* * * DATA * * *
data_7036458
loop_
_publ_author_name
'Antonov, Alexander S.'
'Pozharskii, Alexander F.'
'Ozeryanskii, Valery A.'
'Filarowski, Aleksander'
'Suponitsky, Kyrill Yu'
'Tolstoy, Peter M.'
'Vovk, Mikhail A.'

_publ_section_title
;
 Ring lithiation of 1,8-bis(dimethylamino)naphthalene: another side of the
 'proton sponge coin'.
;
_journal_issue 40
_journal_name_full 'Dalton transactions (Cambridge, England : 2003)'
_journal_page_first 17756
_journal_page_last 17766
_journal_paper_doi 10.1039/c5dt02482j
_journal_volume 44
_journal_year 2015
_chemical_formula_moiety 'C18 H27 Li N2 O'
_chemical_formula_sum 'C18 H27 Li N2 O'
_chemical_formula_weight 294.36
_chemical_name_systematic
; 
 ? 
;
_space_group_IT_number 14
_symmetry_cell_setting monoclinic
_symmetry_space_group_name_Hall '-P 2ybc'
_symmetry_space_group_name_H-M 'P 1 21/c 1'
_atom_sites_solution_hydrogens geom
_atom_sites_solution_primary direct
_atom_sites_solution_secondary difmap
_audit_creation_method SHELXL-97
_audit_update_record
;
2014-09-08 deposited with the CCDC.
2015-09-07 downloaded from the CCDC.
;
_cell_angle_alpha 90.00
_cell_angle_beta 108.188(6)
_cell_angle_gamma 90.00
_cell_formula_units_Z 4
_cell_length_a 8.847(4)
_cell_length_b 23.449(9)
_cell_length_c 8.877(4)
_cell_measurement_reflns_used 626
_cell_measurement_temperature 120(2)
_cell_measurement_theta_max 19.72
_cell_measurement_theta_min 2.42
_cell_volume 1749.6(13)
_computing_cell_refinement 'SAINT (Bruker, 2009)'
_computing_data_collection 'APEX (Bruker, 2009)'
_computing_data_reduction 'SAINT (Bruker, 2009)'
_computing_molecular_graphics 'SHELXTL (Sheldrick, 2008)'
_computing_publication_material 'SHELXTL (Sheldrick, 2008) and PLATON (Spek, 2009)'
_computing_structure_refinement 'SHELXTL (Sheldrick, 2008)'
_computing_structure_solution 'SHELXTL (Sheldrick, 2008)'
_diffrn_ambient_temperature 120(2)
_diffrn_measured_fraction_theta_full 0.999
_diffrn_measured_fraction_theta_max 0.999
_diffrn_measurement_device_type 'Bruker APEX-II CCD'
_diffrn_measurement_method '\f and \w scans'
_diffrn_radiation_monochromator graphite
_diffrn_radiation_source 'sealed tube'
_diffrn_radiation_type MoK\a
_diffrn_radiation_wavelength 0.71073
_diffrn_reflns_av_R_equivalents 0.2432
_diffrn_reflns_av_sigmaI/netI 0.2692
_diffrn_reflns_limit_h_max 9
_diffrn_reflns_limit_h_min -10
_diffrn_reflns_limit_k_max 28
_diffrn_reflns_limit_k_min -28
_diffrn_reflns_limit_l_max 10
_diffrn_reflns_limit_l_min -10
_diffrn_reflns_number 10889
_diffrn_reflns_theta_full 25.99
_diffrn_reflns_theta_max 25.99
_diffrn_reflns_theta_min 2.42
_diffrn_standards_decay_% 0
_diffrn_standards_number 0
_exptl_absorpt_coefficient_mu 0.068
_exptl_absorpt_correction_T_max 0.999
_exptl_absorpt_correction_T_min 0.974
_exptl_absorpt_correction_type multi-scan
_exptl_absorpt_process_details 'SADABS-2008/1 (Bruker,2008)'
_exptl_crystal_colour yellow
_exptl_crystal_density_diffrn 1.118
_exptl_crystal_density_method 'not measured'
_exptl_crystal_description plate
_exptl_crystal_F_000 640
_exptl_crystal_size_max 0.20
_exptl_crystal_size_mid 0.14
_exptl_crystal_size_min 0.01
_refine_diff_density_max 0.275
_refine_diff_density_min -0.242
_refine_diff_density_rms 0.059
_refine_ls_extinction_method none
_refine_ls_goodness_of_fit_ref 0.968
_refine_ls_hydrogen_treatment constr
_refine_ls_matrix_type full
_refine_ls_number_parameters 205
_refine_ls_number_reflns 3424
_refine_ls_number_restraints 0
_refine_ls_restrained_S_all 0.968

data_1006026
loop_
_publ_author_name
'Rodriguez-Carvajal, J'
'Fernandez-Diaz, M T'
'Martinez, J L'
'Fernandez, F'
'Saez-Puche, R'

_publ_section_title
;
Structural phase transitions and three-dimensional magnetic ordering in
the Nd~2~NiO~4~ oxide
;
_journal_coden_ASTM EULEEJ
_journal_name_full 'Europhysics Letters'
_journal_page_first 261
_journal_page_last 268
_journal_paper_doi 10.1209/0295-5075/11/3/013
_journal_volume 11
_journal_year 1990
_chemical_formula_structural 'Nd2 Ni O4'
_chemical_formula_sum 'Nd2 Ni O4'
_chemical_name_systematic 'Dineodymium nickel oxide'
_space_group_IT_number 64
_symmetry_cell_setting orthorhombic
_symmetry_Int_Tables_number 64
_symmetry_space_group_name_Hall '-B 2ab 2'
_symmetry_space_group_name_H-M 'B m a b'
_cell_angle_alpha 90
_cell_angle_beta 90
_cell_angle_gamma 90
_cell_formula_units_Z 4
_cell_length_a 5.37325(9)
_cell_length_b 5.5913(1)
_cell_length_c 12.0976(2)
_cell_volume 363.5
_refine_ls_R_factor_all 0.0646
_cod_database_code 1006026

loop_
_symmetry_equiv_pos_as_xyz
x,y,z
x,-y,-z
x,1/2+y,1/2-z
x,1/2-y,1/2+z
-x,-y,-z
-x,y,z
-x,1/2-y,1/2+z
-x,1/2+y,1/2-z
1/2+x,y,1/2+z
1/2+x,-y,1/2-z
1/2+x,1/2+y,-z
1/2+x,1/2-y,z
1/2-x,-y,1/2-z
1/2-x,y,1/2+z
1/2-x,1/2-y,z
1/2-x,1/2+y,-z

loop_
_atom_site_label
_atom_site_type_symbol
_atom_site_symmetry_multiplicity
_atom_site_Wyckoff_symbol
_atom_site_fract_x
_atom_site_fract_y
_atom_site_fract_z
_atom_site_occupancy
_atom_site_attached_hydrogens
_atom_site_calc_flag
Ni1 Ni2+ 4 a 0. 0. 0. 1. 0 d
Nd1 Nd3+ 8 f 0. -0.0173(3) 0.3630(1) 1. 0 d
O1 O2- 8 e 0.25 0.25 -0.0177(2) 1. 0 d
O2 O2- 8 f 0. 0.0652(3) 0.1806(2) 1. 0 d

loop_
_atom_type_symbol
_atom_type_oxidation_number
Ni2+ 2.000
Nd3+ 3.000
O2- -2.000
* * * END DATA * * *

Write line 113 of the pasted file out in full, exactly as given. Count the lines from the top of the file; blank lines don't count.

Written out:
'Fernandez-Diaz, M T'